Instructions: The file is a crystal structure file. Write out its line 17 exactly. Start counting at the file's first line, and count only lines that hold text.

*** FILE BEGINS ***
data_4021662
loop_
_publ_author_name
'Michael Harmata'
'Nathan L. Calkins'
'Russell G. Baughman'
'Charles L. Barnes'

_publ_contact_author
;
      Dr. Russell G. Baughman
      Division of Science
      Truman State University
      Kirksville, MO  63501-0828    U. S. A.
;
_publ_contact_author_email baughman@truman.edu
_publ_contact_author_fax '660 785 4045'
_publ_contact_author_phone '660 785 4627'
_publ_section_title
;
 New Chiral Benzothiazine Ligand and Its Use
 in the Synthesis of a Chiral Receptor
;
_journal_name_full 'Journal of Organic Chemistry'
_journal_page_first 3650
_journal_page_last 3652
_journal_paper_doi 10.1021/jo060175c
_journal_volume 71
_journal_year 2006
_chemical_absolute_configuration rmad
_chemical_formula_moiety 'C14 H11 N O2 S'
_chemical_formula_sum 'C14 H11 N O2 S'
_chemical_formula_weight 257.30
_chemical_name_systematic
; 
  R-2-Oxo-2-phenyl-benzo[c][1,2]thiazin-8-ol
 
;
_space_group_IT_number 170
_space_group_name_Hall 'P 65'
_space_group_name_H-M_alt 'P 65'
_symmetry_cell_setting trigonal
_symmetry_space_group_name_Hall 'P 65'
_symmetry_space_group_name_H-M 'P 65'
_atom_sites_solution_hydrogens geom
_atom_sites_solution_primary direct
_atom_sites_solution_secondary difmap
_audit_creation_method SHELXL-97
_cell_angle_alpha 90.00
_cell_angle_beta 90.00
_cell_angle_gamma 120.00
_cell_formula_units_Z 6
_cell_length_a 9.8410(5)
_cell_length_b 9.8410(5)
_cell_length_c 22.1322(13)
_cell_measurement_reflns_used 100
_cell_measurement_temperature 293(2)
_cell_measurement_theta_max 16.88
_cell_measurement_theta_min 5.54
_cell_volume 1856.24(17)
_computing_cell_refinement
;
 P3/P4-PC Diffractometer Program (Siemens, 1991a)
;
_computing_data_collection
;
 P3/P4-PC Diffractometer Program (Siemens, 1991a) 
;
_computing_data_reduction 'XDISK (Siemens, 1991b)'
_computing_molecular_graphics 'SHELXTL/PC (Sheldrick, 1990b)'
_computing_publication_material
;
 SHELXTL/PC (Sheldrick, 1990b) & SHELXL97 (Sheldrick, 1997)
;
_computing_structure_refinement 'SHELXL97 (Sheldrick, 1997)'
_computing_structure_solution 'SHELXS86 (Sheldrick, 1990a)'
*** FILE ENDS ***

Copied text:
_publ_contact_author_phone '660 785 4627'